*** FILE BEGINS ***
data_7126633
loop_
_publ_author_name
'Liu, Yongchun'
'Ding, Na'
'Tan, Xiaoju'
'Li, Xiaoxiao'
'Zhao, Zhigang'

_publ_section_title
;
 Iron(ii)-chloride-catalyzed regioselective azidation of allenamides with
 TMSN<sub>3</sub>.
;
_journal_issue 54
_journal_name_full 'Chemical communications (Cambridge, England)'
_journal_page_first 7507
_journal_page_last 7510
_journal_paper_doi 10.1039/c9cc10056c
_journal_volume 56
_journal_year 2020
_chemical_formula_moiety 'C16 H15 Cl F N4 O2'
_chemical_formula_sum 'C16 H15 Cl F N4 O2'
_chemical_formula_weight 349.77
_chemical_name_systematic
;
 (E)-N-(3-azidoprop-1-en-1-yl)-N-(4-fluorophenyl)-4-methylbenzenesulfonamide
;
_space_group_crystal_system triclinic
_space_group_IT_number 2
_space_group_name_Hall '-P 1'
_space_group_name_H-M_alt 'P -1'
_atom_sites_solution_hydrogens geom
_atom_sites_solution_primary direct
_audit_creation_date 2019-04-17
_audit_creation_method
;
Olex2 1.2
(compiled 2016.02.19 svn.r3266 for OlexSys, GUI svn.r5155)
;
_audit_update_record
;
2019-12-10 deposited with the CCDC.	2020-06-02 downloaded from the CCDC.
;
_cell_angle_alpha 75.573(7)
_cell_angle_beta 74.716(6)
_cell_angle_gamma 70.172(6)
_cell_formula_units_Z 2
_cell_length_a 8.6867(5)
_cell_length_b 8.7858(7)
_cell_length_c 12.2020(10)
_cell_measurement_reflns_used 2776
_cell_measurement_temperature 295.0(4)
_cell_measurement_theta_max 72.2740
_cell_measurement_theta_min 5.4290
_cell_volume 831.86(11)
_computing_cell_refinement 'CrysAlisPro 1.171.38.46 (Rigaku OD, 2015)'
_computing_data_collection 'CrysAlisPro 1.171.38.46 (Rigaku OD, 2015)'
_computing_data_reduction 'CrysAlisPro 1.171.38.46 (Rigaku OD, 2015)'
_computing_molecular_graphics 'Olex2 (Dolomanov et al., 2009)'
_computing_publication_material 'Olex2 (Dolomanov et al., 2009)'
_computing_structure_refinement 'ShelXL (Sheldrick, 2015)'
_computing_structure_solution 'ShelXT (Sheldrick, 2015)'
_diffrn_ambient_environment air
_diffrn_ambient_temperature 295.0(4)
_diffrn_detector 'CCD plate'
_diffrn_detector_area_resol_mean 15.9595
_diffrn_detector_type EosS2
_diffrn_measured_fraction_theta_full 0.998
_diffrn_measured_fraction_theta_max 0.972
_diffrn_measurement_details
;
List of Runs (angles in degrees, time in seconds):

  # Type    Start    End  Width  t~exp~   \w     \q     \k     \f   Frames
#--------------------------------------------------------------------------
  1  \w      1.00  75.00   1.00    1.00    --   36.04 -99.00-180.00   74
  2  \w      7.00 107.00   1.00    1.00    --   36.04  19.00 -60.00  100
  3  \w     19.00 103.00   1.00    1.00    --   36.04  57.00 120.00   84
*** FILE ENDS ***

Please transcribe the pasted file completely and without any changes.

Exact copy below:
data_7126633
loop_
_publ_author_name
'Liu, Yongchun'
'Ding, Na'
'Tan, Xiaoju'
'Li, Xiaoxiao'
'Zhao, Zhigang'

_publ_section_title
;
 Iron(ii)-chloride-catalyzed regioselective azidation of allenamides with
 TMSN<sub>3</sub>.
;
_journal_issue 54
_journal_name_full 'Chemical communications (Cambridge, England)'
_journal_page_first 7507
_journal_page_last 7510
_journal_paper_doi 10.1039/c9cc10056c
_journal_volume 56
_journal_year 2020
_chemical_formula_moiety 'C16 H15 Cl F N4 O2'
_chemical_formula_sum 'C16 H15 Cl F N4 O2'
_chemical_formula_weight 349.77
_chemical_name_systematic
;
 (E)-N-(3-azidoprop-1-en-1-yl)-N-(4-fluorophenyl)-4-methylbenzenesulfonamide
;
_space_group_crystal_system triclinic
_space_group_IT_number 2
_space_group_name_Hall '-P 1'
_space_group_name_H-M_alt 'P -1'
_atom_sites_solution_hydrogens geom
_atom_sites_solution_primary direct
_audit_creation_date 2019-04-17
_audit_creation_method
;
Olex2 1.2
(compiled 2016.02.19 svn.r3266 for OlexSys, GUI svn.r5155)
;
_audit_update_record
;
2019-12-10 deposited with the CCDC.	2020-06-02 downloaded from the CCDC.
;
_cell_angle_alpha 75.573(7)
_cell_angle_beta 74.716(6)
_cell_angle_gamma 70.172(6)
_cell_formula_units_Z 2
_cell_length_a 8.6867(5)
_cell_length_b 8.7858(7)
_cell_length_c 12.2020(10)
_cell_measurement_reflns_used 2776
_cell_measurement_temperature 295.0(4)
_cell_measurement_theta_max 72.2740
_cell_measurement_theta_min 5.4290
_cell_volume 831.86(11)
_computing_cell_refinement 'CrysAlisPro 1.171.38.46 (Rigaku OD, 2015)'
_computing_data_collection 'CrysAlisPro 1.171.38.46 (Rigaku OD, 2015)'
_computing_data_reduction 'CrysAlisPro 1.171.38.46 (Rigaku OD, 2015)'
_computing_molecular_graphics 'Olex2 (Dolomanov et al., 2009)'
_computing_publication_material 'Olex2 (Dolomanov et al., 2009)'
_computing_structure_refinement 'ShelXL (Sheldrick, 2015)'
_computing_structure_solution 'ShelXT (Sheldrick, 2015)'
_diffrn_ambient_environment air
_diffrn_ambient_temperature 295.0(4)
_diffrn_detector 'CCD plate'
_diffrn_detector_area_resol_mean 15.9595
_diffrn_detector_type EosS2
_diffrn_measured_fraction_theta_full 0.998
_diffrn_measured_fraction_theta_max 0.972
_diffrn_measurement_details
;
List of Runs (angles in degrees, time in seconds):

  # Type    Start    End  Width  t~exp~   \w     \q     \k     \f   Frames
#--------------------------------------------------------------------------
  1  \w      1.00  75.00   1.00    1.00    --   36.04 -99.00-180.00   74
  2  \w      7.00 107.00   1.00    1.00    --   36.04  19.00 -60.00  100
  3  \w     19.00 103.00   1.00    1.00    --   36.04  57.00 120.00   84